TAMPA — Add three more positions and one more competition to Isiah Kiner-Falefa’s camp.
Ostensibly still in the shortstop debate, Kiner-Falefa will be thrown all around the outfield and might be entered into the center field derby.
As the Yankees tinker with Kiner-Falefa’s role and test whether their 2022 shortstop can be a super utilityman, they first will get a glimpse of IKF’s abilities in center field.
With Harrison Bader’s oblique strain expected to keep the everyday center fielder out for about six weeks, the Yankees will need capable center fielders to begin the season.
Aaron Boone is not ruling out that when real games begin in just over two weeks, Kiner-Falefa could be thrust into center field.
“It’s possible,” the Yankees manager said before the Yankees faced the Blue Jays at Steinbrenner Field on Tuesday. “I think he’d be natural out there. The ability to move around [and with] his speed and his athleticism.”
Kiner-Falefa shagged fly balls in the outfield before the game and is expected to get his first Grapefruit League action in center this weekend.
He will play third base Wednesday, the Yankees shifting him everywhere to see if they can develop a second Oswaldo Cabrera: a player who can be plugged in at just about any spot.
The Yankees also will try Kiner-Falefa in the corner outfield. The shortstop battle may be down to Oswald Peraza and Anthony Volpe, but the center-field competition is much more open.
There is not an obvious answer to the Yankees’ center-field problem, but there are a lot of possibilities beyond Kiner-Falefa:
The Yankees acquired Bader last season in part to lighten Judge’s load in the field, preferring he play a less-demanding corner-outfield spot.
He still likely will see time in the middle of the outfield, but the Yankees would prefer not playing him there every day.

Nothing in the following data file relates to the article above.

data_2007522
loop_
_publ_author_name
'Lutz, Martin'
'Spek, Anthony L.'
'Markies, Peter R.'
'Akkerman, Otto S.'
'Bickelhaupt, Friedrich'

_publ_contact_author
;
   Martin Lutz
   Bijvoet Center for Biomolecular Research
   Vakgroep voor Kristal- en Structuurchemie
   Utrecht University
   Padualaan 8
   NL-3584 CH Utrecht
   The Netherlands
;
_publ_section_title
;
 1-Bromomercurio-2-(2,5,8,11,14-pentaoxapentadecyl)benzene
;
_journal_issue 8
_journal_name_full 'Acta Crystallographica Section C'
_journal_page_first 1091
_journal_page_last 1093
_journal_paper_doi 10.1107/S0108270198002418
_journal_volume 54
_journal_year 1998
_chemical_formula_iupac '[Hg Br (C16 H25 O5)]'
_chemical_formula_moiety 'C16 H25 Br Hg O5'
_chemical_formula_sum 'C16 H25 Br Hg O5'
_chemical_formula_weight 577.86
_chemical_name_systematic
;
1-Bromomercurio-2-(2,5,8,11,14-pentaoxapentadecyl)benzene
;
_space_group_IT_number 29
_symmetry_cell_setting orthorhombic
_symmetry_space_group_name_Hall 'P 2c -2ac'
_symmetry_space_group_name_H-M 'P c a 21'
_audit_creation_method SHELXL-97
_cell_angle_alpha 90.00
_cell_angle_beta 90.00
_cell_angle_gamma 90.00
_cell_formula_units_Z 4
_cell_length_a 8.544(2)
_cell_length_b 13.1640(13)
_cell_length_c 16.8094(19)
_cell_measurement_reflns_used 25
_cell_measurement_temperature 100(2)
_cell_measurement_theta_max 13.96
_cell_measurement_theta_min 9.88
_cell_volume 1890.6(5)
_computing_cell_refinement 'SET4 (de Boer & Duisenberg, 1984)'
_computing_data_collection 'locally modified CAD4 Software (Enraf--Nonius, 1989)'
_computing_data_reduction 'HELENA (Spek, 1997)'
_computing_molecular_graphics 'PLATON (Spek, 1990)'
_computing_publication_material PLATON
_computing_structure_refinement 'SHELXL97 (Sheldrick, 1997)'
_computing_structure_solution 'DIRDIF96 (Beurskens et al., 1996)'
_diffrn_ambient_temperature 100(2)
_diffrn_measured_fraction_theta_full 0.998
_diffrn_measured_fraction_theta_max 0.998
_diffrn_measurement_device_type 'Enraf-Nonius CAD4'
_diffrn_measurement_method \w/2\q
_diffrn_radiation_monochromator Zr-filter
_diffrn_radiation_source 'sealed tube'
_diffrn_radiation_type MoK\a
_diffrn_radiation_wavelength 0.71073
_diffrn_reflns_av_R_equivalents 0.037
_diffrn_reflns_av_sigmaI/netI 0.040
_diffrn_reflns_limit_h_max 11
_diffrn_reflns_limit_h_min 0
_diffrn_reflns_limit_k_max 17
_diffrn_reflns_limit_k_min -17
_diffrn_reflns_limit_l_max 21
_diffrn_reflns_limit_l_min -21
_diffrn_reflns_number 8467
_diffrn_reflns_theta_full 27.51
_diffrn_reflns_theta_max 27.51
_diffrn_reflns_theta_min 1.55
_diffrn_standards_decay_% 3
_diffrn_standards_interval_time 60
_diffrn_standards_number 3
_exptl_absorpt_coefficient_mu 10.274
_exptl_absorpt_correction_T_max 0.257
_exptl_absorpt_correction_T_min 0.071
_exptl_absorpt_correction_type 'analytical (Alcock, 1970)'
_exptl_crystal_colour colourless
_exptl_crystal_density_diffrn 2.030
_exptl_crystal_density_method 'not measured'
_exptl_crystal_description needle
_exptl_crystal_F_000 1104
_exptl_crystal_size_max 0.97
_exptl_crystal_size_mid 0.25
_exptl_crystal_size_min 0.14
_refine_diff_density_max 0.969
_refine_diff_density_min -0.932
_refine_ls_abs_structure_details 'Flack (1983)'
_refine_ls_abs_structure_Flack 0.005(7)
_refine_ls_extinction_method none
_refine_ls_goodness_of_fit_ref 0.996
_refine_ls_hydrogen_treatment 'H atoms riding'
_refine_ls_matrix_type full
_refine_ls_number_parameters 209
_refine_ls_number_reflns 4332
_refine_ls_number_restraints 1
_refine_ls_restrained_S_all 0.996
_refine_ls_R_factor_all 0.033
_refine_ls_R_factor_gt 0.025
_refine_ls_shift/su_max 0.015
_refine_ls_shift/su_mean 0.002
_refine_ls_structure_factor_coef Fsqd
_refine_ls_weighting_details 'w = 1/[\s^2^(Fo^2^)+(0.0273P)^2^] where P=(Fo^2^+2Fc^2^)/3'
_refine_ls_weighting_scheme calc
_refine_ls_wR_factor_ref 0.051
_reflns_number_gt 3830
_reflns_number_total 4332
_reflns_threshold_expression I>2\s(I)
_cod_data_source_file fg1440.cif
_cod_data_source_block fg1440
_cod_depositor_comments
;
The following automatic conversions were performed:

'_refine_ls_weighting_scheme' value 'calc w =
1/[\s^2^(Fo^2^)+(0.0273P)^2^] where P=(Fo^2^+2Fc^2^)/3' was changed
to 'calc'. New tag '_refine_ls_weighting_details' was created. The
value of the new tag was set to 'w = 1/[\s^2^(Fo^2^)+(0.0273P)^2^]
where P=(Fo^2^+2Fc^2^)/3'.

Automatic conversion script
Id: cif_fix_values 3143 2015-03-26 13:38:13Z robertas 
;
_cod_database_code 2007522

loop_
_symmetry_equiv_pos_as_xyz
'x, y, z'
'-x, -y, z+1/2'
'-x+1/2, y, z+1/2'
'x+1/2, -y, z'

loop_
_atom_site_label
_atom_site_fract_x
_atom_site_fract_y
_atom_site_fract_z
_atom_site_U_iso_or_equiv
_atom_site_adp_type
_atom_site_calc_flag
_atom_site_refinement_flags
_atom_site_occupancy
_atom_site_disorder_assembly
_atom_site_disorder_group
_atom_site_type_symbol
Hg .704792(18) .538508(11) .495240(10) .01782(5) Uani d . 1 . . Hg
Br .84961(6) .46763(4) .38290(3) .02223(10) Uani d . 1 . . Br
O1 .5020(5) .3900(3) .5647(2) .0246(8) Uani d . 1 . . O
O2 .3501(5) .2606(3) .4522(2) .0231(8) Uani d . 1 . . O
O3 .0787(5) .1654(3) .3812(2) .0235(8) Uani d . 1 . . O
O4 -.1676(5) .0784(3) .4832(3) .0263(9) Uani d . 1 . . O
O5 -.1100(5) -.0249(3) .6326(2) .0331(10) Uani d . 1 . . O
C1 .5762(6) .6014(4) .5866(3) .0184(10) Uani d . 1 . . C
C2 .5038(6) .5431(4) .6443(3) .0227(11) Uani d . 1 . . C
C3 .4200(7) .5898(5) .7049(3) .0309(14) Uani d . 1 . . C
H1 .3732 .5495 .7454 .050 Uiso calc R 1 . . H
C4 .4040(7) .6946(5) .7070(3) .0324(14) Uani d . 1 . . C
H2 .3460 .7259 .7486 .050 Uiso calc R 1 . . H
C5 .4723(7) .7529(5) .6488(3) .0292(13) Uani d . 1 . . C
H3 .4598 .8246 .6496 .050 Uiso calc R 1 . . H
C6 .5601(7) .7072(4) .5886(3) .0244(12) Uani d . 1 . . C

Judge has yet to play center field in the spring.
“I wouldn’t really hesitate to put him [at center]. Not that I really want to do it,” Boone said. “He can go play center Opening Day having not done it [in the Grapefruit League] and be fine. He and I have talked about that.”
The former top prospect manned center field Tuesday and might be the strongest outfield defender behind Bader.
But the 25-year-old Florial has never hit in the majors and has not hit in camp, entering play 3-for-24 with a double, 11 strikeouts and five steals.
Florial is out of minor league options. If he does not make the Yankees’ roster out of camp, he would be exposed to waivers.
In major league camp as a non-roster invite, Ortega has impressed as a quick defender capable of playing all three outfield spots and a lefty hitter known for hitting opposing righties well.
Boone has called the 31-year-old “one of the guys that’s stood out to me.” Ortega was terrific with the Cubs in 2021, when he posted an .823 OPS with 11 home runs and 12 steals in 103 games, before taking a step back last season (.688 OPS).
“It was consistency in my at-bats. I was missing my pitch in the 2022 season,” Ortega said in explaining the drop-off. “Those  numbers can come back.”
The 33-year-old has been competing for the left-field job, but he might be a part of this competition, too.
Hicks has played center field twice this spring and appeared in 64 games in center last season.
As his offense plunged last season and the Yankee Stadium fans turned on him, his defense suffered, too.
Still, Boone has said Hicks can be a legitimate major league center fielder.
The bigger question will be whether the switch hitter can get his bat going after he finished last season with a .642 OPS.
Cabrera is battling with Hicks in left field after coming up through the system as an infielder. Like Kiner-Falefa, Cabrera is trying to learn center field and has appeared there in one Grapefruit League game.
Cabrera, who is 7-for-28 (.250) with two walks and a pair of homers during a nice spring, likely will keep moving around but could see regular-season time in center.
“[Kiner-Falefa] and Oswaldo I think generally have the ability to play a lot of positions. Not just in a pinch, but potentially really well,” Boone said.